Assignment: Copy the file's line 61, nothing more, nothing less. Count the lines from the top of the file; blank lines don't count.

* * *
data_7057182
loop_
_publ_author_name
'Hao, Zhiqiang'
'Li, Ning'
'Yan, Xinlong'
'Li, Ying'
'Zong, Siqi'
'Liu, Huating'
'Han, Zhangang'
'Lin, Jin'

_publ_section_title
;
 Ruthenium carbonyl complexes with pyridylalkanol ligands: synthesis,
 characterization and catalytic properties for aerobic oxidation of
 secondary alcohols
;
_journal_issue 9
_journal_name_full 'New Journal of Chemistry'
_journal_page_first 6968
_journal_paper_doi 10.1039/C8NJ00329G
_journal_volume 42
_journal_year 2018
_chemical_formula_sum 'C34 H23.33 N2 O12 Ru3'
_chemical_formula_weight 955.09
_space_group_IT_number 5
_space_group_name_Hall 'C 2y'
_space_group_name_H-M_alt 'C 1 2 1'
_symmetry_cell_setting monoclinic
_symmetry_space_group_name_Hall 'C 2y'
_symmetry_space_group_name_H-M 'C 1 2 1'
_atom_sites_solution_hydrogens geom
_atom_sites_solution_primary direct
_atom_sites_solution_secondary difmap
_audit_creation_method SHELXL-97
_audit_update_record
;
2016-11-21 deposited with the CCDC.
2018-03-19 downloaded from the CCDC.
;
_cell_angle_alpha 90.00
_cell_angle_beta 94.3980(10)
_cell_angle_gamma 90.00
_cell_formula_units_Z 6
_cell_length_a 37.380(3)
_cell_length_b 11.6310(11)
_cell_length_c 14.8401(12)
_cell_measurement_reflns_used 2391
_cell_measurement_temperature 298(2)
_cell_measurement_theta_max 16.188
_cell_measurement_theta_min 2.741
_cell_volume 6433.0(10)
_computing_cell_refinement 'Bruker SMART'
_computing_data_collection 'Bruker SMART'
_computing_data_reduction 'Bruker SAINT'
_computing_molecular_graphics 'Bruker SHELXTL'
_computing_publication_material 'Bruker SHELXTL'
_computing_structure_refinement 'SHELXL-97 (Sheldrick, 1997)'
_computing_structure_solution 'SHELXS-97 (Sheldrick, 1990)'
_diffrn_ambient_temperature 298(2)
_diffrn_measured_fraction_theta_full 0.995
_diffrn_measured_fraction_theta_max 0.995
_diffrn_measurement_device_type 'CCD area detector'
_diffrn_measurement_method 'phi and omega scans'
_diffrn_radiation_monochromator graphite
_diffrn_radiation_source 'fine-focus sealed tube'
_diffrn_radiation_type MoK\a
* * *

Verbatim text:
_diffrn_measured_fraction_theta_full 0.995